Distances piled upon distances as with any other vista, but the land was so scalloped as to possess an edge, to scrape as an oyster shell against the habits of the eye. Men are but one more fruit of the earth, at least apart from the divinity that animates them. To gaze upon land, any land, is to gaze upon what can sustain Men. But to peer across the Field Apalling was to look upon a land that suffered no life whatsoever, that rebuked not simply Men, but their very foundation. “No ants,” the Southron Men would say, disguising their unease by pretending to marvel. “The land has no ants.” And they shuddered for the premonition of poison.

The Unholy Consult by R. Scott Bakker

If you are a lover of fantasy and you don’t mind some violence, some gore, these books are a fantasy tour of Nietzschean philosophy with the Lannisters or even the Boltons as your guides. And less a tour really than a graduate course with hands-on practical labs in which you will need your safety goggles and your lab gloves because there’s gonna be a lot of bodily fluids flying around.

High brow, philosophical “what ifs” are rendered into the life and death reality of this fantasy setting with the interesting metaphysics of the afterlife and the magic system. It matters in this world if god exists, if heaven and hell, free will, the ubermensch, morality, good and evil, these things are real or not, and how they manifest. It impacts the application of magic, the outcome of wars, the lives and afterlives of peasants, soldiers, and God Emperors.

This haymaker punch of a seven book series is the love child of George RR Martin, Frank Herbert, and Tolkien. George RR Martin’s character development and cruelty is present, as are Herbert’s socio political religious philsophical depths, and Tolkien’s worldbuilding and histories. Notably absent, however, is Tolkien’s compassion. This is a grimdark world.

But if you like fantasy and can handle Game of Thrones at its absolute worst, its most shocking, violent, depraved, then you owe it to yourself to read these books.

Did I enjoy reading these books?

I was certainly possessed. I was driven by the darkness that comes before, unable to be a self-moving soul, I had to keep turning pages.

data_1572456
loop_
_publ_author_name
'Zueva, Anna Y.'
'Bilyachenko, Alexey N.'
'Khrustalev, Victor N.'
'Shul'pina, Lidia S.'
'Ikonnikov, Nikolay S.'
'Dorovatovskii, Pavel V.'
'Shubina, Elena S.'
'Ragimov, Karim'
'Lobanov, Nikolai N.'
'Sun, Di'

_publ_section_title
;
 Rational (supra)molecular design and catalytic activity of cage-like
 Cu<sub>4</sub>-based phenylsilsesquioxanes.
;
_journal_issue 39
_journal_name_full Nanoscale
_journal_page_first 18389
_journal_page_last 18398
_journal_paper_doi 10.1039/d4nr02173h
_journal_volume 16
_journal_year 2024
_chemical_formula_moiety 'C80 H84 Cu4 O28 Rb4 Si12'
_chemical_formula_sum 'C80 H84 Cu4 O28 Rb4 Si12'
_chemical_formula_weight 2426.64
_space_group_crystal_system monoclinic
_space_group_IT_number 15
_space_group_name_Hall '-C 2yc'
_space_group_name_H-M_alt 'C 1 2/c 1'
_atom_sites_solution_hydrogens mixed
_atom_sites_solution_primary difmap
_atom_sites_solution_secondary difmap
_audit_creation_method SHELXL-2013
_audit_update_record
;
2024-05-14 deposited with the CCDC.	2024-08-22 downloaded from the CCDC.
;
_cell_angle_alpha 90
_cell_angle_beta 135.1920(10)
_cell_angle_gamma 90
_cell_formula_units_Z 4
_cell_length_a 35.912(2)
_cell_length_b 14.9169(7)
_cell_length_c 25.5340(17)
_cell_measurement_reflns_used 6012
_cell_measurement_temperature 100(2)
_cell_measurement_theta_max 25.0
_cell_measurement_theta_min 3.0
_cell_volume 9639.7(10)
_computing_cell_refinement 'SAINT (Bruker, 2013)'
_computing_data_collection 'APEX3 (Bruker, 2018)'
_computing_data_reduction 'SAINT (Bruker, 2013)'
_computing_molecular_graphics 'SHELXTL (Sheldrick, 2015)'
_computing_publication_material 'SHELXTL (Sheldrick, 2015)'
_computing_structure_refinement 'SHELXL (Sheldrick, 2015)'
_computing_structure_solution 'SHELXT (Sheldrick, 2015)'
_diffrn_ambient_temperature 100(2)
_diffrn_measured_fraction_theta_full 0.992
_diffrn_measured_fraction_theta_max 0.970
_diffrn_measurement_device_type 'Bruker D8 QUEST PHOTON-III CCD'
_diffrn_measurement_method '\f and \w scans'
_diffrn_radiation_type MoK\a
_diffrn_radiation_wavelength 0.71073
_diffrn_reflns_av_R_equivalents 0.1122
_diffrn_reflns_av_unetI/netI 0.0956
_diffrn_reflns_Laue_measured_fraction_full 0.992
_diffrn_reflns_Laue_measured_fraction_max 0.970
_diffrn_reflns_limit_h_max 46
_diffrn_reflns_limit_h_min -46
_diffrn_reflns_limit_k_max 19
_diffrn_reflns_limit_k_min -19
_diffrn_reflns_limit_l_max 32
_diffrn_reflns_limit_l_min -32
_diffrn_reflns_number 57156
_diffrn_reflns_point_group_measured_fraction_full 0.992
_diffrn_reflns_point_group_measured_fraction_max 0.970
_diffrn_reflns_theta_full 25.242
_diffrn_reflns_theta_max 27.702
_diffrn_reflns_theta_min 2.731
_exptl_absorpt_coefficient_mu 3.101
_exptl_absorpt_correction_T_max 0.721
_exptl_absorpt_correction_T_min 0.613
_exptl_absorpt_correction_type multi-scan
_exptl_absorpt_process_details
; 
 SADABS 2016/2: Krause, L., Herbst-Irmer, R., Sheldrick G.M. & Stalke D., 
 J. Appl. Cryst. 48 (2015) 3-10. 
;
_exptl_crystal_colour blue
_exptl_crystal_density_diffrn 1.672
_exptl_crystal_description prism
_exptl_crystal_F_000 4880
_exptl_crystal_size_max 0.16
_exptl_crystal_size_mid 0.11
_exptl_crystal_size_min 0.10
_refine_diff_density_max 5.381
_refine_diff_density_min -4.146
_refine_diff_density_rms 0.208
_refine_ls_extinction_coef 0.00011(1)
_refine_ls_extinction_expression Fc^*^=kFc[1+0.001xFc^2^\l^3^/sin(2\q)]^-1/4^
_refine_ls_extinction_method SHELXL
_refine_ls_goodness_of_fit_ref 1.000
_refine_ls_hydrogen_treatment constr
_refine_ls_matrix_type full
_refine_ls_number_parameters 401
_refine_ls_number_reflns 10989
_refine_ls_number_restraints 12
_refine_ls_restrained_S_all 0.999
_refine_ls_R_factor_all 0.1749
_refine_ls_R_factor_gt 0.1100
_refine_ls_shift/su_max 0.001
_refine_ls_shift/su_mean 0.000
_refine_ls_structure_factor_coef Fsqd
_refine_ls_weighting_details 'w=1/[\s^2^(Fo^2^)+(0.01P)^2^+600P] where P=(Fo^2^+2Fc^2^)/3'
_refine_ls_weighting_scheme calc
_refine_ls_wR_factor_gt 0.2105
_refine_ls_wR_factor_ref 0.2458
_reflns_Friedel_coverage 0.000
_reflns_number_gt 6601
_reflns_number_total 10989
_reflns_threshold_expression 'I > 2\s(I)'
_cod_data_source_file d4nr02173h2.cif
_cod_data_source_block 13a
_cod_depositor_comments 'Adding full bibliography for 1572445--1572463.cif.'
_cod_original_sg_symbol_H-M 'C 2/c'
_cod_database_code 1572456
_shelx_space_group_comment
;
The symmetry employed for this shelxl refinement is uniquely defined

3 thoughts on “Book Review: Prince of Nothing & Aspect Emperor”

  1. Terrific review as usual, Neal. This definitely sounds like the kind of thing that would be lots of fun… for someone else. Grimdark and “edgy” are huge right now. Whole game systems, especially Warhammer 40k, are built around a premise of endless fighting and no hope. Example:

    “After a longwinded journey, Lucius reached Sanakht’s tower. The swordsman welcomed Lucius’s challenge. Sure of his own victory, Sanakht asked Lucius if he was eager to die, to which Lucius replied that he has already experienced death once. Sanakht accurately claims that Lucius sought him out to understand why he came back from the dead. In the unfolding duel, Sanakht was always a step ahead of Lucius, taunting his natural ability as being inferior to his own learned skill. Lucius was surprised to receive tips on his own technique from the Thousand Son swordsman, but refused the notion of requiring help.”

    Etc. etc.

    Liked by 1 person

    1. I don’t think this series would be a fit for you, but I’m hesitant to compare it even to Warhammer (which I’ve neither read nor played). The grim darkness in the Bakker books isn’t so much constant battle as constant misery and suffering, elegantly described (but also some battle and plenty of bloodlust in the most literal sense).

      Liked by 1 person

      1. Warhammer’s novel and source material is page after page of grim, relentless, and futile war between a Nazilike human empire and horrifying, pitiless, inhuman foes. It all reads like fan fiction written by bros who have never picked up a weapon in their lives. If you really want to you can peruse it here, but once you’ve read a few sections you’ve read them all.,000

        There are a lot of authors like Bakker, some better than others. There has also been a trend of making existing material more “edgy” and grimdark because it has big appeal to the fanboy base.

        Liked by 1 person